Lastly, potato salad is just an Naughty Dog concept team insider joke I like to throw around for no reason
__________________
maciejkuciara.com
 
Old 08 August 2013   #24
Love you work! Very Inspiring!

Do you think you would consider doing a workshop here using modo etc?
 
Old 08 August 2013   #25
Maciej, thanks for your reply and insight man, appreciate it!

Yeah, I find it difficult to get that sweet spot between functionality and cool/interesting design and shapes too, has to be the point I'm working on the most right now.

Also, looking forwards for you to start doing some livestreaming and let us peek inside that head of yours. Anything planned yet on that matter?
 
Old 09 September 2013   #26
Originally Posted by electrique: Love you work! Very Inspiring!

Do you think you would consider doing a workshop here using modo etc?


Originally Posted by Helioart: Maciej, thanks for your reply and insight man, appreciate it!

Yeah, I find it difficult to get that sweet spot between functionality and cool/interesting design and shapes too, has to be the point I'm working on the most right now.

Also, looking forwards for you to start doing some livestreaming and let us peek inside that head of yours. Anything planned yet on that matter?



Jonathan, Helio. I might. I want to do some kind of livestream at some point. Perhaps with some modo work, painting, or both. Just not sure when, since I have to prioritize time for work and family first.
__________________
maciejkuciara.com
 
Old 09 September 2013   #27
Hi Maciej!

Well more or less everyone asked and you answered it all i wanted to know.

Still, i have one little question about 3D software you are using, nothing technical no worries.
I was just listening your interview on CGMA workshops and you mentioned several times that you used Maya for some basic geometry and texture and then in Photoshop did all the rest on a lot of "The Last of Us" concepts. Now as i can see for your 3D artworks you mainly use Modo.

I am curious, is there any particular reason for a switch from Maya to Modo?


Thanks!
 
Old 09 September 2013   #28
Originally Posted by klaudio: Hi Maciej!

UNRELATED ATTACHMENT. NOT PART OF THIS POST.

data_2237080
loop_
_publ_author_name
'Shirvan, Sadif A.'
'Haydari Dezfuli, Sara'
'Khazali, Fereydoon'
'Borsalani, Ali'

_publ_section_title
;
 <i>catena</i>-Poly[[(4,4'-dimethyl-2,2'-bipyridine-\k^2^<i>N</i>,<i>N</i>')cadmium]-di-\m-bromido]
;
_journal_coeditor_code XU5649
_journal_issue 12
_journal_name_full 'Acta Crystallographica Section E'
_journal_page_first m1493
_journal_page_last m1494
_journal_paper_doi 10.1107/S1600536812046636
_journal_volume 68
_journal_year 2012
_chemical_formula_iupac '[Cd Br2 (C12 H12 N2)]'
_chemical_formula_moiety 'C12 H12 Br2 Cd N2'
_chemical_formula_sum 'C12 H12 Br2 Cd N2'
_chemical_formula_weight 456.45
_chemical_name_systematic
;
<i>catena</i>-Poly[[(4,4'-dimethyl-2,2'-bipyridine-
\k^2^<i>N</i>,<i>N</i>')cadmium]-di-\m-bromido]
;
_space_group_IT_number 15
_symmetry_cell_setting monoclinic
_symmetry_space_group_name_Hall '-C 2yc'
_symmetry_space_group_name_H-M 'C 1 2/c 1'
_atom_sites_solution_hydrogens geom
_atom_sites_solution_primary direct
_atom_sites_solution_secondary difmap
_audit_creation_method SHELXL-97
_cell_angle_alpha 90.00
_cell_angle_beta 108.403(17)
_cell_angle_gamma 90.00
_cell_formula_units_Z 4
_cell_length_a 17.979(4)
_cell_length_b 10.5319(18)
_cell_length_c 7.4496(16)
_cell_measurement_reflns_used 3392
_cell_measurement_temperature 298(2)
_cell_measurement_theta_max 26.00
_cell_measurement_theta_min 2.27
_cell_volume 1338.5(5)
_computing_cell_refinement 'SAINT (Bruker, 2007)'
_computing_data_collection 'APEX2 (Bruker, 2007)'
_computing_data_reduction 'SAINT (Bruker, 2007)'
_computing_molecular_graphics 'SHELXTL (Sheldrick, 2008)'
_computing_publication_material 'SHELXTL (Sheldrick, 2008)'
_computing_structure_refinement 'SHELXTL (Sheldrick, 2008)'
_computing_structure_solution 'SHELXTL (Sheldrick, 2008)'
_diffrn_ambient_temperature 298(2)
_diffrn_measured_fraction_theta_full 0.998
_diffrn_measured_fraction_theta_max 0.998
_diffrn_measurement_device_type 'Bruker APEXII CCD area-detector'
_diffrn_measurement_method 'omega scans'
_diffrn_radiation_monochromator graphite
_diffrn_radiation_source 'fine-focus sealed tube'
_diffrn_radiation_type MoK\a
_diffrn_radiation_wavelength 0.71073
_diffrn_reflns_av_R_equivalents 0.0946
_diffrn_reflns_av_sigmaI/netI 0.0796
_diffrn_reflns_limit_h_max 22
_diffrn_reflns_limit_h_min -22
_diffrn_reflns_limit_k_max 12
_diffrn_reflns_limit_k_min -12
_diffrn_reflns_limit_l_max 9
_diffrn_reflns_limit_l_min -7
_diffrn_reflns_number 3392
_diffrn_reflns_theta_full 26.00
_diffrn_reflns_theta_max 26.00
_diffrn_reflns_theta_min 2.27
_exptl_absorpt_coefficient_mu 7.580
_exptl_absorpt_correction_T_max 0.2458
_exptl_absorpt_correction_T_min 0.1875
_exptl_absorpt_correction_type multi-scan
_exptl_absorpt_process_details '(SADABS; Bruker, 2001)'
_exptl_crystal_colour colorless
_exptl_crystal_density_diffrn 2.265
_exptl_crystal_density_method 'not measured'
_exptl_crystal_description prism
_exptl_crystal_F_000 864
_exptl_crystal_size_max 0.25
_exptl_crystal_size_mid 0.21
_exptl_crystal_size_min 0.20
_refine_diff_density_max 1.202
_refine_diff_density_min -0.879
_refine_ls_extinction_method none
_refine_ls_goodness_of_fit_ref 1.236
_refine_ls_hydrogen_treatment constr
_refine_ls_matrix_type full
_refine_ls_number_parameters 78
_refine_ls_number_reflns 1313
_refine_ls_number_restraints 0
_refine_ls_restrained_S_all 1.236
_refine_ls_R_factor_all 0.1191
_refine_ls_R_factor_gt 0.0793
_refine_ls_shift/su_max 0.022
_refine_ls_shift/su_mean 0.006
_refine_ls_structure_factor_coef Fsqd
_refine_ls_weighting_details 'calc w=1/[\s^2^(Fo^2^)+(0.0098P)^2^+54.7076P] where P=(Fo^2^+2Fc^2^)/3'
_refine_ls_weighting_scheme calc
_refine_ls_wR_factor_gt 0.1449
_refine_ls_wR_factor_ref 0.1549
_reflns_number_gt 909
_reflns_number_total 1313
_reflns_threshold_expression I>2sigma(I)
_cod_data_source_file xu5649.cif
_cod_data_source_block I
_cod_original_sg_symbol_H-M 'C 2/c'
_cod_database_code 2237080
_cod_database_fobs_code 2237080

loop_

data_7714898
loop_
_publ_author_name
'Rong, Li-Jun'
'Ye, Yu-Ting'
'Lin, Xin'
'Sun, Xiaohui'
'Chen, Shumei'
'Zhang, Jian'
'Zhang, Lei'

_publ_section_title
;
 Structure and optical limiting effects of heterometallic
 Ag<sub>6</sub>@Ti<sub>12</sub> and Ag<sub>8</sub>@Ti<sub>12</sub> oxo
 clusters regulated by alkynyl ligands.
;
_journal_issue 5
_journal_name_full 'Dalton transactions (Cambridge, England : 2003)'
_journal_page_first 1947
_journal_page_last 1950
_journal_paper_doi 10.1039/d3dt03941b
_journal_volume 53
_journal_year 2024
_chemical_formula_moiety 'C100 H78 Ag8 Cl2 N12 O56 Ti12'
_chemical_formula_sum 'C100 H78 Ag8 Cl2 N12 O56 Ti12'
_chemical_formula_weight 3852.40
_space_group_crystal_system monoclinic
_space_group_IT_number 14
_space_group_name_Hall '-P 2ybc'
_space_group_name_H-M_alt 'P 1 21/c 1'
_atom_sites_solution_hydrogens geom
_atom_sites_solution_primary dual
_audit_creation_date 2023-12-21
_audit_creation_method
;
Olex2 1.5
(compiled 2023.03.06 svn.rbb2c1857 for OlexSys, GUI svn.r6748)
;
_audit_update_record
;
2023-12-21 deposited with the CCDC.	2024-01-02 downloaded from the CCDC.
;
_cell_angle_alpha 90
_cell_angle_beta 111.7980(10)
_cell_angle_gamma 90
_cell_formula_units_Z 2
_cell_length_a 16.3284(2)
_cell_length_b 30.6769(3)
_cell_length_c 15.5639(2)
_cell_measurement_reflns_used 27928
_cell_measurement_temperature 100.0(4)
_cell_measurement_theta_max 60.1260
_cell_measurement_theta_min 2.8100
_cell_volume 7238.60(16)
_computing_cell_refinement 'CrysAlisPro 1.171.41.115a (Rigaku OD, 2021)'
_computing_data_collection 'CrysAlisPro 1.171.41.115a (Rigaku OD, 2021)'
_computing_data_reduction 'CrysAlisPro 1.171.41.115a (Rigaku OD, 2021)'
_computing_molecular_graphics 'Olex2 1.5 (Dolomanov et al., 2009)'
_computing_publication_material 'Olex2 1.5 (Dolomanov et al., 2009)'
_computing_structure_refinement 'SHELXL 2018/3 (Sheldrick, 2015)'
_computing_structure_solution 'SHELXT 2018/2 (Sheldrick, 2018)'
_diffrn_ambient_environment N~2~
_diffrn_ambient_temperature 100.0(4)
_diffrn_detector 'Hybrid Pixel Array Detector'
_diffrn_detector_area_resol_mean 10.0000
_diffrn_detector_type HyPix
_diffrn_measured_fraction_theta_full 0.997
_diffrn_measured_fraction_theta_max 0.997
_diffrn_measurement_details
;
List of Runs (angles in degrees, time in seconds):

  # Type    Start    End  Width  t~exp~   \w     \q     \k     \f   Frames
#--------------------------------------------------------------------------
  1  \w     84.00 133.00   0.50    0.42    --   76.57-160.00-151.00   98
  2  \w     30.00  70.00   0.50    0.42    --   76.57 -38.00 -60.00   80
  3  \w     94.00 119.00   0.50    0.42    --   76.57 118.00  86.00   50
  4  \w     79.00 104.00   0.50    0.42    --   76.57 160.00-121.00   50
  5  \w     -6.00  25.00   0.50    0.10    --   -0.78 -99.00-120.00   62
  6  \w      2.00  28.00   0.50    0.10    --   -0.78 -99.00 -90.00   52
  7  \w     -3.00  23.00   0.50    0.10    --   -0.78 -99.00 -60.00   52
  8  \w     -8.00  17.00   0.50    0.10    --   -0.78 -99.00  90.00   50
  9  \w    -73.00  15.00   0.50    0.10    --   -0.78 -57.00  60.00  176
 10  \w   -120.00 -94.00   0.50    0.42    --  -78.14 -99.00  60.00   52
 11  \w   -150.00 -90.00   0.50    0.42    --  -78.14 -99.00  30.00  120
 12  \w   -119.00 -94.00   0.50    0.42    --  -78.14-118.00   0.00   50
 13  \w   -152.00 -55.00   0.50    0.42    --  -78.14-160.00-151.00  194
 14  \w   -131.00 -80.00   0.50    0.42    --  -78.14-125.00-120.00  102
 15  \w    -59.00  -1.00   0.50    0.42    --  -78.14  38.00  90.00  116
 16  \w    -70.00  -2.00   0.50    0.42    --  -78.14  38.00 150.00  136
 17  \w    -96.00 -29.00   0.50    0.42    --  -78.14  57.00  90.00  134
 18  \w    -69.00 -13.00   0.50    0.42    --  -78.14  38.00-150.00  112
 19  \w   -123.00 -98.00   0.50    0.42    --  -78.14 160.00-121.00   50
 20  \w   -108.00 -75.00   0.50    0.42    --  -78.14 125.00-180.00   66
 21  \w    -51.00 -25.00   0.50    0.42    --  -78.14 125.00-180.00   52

Well more or less everyone asked and you answered it all i wanted to know.

Still, i have one little question about 3D software you are using, nothing technical no worries.
I was just listening your interview on CGMA workshops and you mentioned several times that you used Maya for some basic geometry and texture and then in Photoshop did all the rest on a lot of "The Last of Us" concepts. Now as i can see for your 3D artworks you mainly use Modo.

I am curious, is there any particular reason for a switch from Maya to Modo?


Thanks!


Klaudio, Maya is wonderful software used in majority of studios worldwide (we use maya at naughty dog as well). It's also way more complicated for modeling and rendering, especially for non-technical guy like me. I prefer things being simple so I can produce quick results.
I stumbled upon Modo thanks to Scott Robertson. From all the softwares out there, it has all I need for concepts in one package: easy modeling, lighting setup and rendering. Learning curve for Modo is way easier than Maya in my opinion too. I used Modo for production work 2 weeks after I picked it up.
__________________
maciejkuciara.com
 
Old 09 September 2013   #29
What's your favorite genre of game to work on?
 
Old 09 September 2013   #30
Originally Posted by superhomosapien97: What's your favorite genre of game to work on?


When you work full-time for the studio, you don't really have a choice but to work on what studio is working on. When you're freelancer however, you get to which project you want to work on (assuming you're good enough to get enough offers, so you can pass on projects that aren't interesting to you).
Anyway... I really love sci-fi.
__________________
maciejkuciara.com
 
Thread Closed share thread



Posting Rules
You may not post new threads
You may not post replies
You may not post attachments
You may not edit your posts

vB code is On
Smilies are On
[IMG] code is On
HTML code is Off
CGSociety
Society of Digital Artists
www.cgsociety.org

Powered by vBulletin
Copyright 2000 - 2006,
Jelsoft Enterprises Ltd.
Minimize Ads
Forum Jump
Miscellaneous

All times are GMT. The time now is 04:52 PM.


Powered by vBulletin
Copyright ©2000 - 2017, Jelsoft Enterprises Ltd.